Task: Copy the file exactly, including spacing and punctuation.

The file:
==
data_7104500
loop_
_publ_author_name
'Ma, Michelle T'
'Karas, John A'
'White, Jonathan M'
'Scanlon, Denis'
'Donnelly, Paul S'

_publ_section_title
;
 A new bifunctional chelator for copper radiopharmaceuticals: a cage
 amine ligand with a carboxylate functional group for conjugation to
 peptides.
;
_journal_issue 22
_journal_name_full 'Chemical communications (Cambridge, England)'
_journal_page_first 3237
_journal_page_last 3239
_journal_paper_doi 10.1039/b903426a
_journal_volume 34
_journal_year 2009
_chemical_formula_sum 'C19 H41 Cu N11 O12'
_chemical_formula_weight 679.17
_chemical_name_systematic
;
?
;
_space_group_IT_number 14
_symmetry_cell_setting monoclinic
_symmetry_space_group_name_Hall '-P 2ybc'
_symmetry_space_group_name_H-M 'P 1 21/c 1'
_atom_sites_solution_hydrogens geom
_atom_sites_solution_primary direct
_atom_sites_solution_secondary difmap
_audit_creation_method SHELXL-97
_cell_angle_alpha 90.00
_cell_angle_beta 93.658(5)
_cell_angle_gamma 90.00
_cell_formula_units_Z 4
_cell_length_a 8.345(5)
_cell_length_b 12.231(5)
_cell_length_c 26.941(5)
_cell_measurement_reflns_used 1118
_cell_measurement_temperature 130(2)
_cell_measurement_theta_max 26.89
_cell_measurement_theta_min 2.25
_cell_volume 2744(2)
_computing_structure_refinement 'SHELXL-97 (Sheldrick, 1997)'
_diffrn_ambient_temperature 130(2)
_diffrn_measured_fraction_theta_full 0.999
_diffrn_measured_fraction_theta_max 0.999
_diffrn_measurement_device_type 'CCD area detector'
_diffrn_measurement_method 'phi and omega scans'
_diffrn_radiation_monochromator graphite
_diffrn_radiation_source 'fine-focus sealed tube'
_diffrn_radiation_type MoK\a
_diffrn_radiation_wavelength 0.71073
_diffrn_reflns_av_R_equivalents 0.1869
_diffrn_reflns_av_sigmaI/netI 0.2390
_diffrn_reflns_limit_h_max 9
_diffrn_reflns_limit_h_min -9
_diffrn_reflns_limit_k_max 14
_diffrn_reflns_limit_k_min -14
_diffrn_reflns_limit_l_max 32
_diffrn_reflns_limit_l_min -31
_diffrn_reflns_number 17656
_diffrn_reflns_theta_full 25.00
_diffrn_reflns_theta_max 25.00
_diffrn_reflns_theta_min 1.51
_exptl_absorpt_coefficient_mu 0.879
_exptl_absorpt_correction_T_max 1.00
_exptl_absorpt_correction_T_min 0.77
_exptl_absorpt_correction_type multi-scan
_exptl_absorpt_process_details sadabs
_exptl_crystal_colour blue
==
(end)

data_7104500
loop_
_publ_author_name
'Ma, Michelle T'
'Karas, John A'
'White, Jonathan M'
'Scanlon, Denis'
'Donnelly, Paul S'

_publ_section_title
;
 A new bifunctional chelator for copper radiopharmaceuticals: a cage
 amine ligand with a carboxylate functional group for conjugation to
 peptides.
;
_journal_issue 22
_journal_name_full 'Chemical communications (Cambridge, England)'
_journal_page_first 3237
_journal_page_last 3239
_journal_paper_doi 10.1039/b903426a
_journal_volume 34
_journal_year 2009
_chemical_formula_sum 'C19 H41 Cu N11 O12'
_chemical_formula_weight 679.17
_chemical_name_systematic
;
?
;
_space_group_IT_number 14
_symmetry_cell_setting monoclinic
_symmetry_space_group_name_Hall '-P 2ybc'
_symmetry_space_group_name_H-M 'P 1 21/c 1'
_atom_sites_solution_hydrogens geom
_atom_sites_solution_primary direct
_atom_sites_solution_secondary difmap
_audit_creation_method SHELXL-97
_cell_angle_alpha 90.00
_cell_angle_beta 93.658(5)
_cell_angle_gamma 90.00
_cell_formula_units_Z 4
_cell_length_a 8.345(5)
_cell_length_b 12.231(5)
_cell_length_c 26.941(5)
_cell_measurement_reflns_used 1118
_cell_measurement_temperature 130(2)
_cell_measurement_theta_max 26.89
_cell_measurement_theta_min 2.25
_cell_volume 2744(2)
_computing_structure_refinement 'SHELXL-97 (Sheldrick, 1997)'
_diffrn_ambient_temperature 130(2)
_diffrn_measured_fraction_theta_full 0.999
_diffrn_measured_fraction_theta_max 0.999
_diffrn_measurement_device_type 'CCD area detector'
_diffrn_measurement_method 'phi and omega scans'
_diffrn_radiation_monochromator graphite
_diffrn_radiation_source 'fine-focus sealed tube'
_diffrn_radiation_type MoK\a
_diffrn_radiation_wavelength 0.71073
_diffrn_reflns_av_R_equivalents 0.1869
_diffrn_reflns_av_sigmaI/netI 0.2390
_diffrn_reflns_limit_h_max 9
_diffrn_reflns_limit_h_min -9
_diffrn_reflns_limit_k_max 14
_diffrn_reflns_limit_k_min -14
_diffrn_reflns_limit_l_max 32
_diffrn_reflns_limit_l_min -31
_diffrn_reflns_number 17656
_diffrn_reflns_theta_full 25.00
_diffrn_reflns_theta_max 25.00
_diffrn_reflns_theta_min 1.51
_exptl_absorpt_coefficient_mu 0.879
_exptl_absorpt_correction_T_max 1.00
_exptl_absorpt_correction_T_min 0.77
_exptl_absorpt_correction_type multi-scan
_exptl_absorpt_process_details sadabs
_exptl_crystal_colour blue